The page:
I miss the old days when I ran Sunoco 260 (something like 105 octane) in my '67 Chevelle SS396 (est. about 450hp)....WOW! Cheap high octane fuel has long since disappeared, but we still have cool cars thankfully! Technology has its advantages, but raw muscle in a big block V8 is something to be experienced if you've never felt that kind of power! :laugh:

You bring up a good point. Leaded fuel is a BAD idea in modern engines, as it shortens the life of the O2 sensors and catalytic converters by about 100:1. You can still find Sunoco 100 and 104 unleaded, and yes the engine will take advantage of the added octane to deliver more power. Some of the high-octane unleaded race fuels have a few percent more energy per unit volume, so there's some minor gains to be had just with the fuel and no ECU changes.


As for big muscle V8's; we're in a golden era for those! Hellcat's, Coyote's, and LT4's are nothing to sneeze at.
 

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Real world tests across a number of cars tells me that V-Power contributes to better MPG, Ethanol or not. It may be because you don't actually need as much fuel for the same performance, or it could be the cleaners & additives, but after using it for a number of years in a range of cars tells me it's better.

That range of cars includes:

Focus ST
R56 Cooper S
R56 JCW
M135i
F56JCW
(plus a range of sportsbikes...)
 

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Real world tests across a number of cars tells me that V-Power contributes to better MPG, Ethanol or not. It may be because you don't actually need as much fuel for the same performance, or it could be the cleaners & additives, but after using it for a number of years in a range of cars tells me it's better.

That range of cars includes:

Focus ST
R56 Cooper S
R56 JCW
M135i
F56JCW
(plus a range of sportsbikes...)
That's really interesting, when we are faced with so much conflicting information from the fuel companies and the supermarkets about the 'quality' of their fuels. This has been an on running debate for many years, but to hear that personal experience over such an extended time has demonstrated the benefits of V Power is valuable info (and probably good enough for me!)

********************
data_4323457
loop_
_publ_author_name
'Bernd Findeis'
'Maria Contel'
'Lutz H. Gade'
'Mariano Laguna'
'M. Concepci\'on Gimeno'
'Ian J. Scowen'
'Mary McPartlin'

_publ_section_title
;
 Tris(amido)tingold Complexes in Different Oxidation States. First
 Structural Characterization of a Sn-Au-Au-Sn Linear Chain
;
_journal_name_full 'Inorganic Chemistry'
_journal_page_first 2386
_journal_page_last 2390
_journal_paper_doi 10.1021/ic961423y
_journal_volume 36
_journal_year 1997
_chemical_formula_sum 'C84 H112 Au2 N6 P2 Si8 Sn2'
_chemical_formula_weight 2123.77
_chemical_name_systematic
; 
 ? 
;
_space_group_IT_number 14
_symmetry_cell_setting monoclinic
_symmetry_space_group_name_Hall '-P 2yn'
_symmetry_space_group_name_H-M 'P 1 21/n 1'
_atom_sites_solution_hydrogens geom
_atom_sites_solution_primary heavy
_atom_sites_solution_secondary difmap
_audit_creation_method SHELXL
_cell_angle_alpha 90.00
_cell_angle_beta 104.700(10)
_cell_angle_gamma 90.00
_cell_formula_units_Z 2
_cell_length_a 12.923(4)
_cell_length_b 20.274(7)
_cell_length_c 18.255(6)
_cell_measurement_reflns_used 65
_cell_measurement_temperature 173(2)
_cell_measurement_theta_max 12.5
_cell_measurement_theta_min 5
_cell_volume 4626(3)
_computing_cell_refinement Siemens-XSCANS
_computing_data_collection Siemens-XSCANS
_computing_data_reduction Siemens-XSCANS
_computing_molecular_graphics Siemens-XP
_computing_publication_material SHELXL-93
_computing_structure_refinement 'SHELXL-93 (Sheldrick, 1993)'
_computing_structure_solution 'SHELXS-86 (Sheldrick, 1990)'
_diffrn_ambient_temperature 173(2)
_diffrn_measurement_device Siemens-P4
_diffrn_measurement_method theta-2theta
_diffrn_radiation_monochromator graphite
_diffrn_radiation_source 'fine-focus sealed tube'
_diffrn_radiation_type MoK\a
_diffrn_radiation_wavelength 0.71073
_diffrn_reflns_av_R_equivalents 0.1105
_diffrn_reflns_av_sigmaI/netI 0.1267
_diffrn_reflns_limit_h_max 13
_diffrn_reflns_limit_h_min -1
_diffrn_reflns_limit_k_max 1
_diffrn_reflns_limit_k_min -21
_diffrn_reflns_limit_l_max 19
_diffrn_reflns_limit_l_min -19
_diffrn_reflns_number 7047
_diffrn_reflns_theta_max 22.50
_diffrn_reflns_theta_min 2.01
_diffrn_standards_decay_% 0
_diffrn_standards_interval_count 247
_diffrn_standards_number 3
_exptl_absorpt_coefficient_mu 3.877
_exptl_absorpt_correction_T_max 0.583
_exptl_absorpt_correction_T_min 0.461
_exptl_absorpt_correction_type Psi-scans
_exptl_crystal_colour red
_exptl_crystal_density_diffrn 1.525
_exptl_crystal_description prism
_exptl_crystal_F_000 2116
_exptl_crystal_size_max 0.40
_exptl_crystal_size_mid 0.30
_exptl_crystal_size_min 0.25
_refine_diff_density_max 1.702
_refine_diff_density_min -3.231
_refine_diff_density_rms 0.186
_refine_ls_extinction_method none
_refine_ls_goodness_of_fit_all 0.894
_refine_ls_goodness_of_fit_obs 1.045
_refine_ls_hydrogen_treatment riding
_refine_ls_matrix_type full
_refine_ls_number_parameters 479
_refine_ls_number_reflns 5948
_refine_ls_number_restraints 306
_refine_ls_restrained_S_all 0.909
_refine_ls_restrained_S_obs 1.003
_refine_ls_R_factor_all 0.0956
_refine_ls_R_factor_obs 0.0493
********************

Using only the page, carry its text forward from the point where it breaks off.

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Real world tests across a number of cars tells me that V-Power contributes to better MPG, Ethanol or not. It may be because you don't actually need as much fuel for the same performance, or it could be the cleaners & additives, but after using it for a number of years in a range of cars tells me it's better.

That range of cars includes:

Focus ST
R56 Cooper S
R56 JCW
M135i
F56JCW
(plus a range of sportsbikes...)
That's really interesting, when we are faced with so much conflicting information from the fuel companies and the supermarkets about the 'quality' of their fuels. This has been an on running debate for many years, but to hear that personal experience over such an extended time has demonstrated the benefits of V Power is valuable info (and probably good enough for me!)
Just remember, it depends on where you live and what fuels are available. I'm sure V-Power is swell, but there are few Shell stations where I live and a fair amount of Sunoco stations. I would like to see a comparison of Sunoco Ultra vs Shell V-Power....bet they are close to the same! Sunoco is all I use in my BMW's and my MINI JCW..... heck, my dealer even gave me a Sunoco gift card when I picked up my new JCW, so Sunoco must be pretty darn good!
 

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Well here in the UK "premium" fuels are few & far between.

Shell V Power (obviously)
BP have one, can't remember what it's called though
Tesco's have their 99RON fuel which some say is good but you won't find me putting supermarket gas in my car....

Like I said above, I've used V Power extensively. The best example was when I had my Fireblade I could generally get around just over 200 miles to a tank. With Std fuel that would be around 135 miles. This was done over a period of weeks on my commute to work, so although not scientific, it was good enough to convince me !!
 

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Octane

Higher Octane is less explosive and packs less density / energy than lower Octane.

What!?!?!? You say...

Well, yes, lower octane is more explosive, but... Higher compression and higher boost cause detonation for regular or mid grade unleaded fuel on a high compression engine with high psi turbo pressures.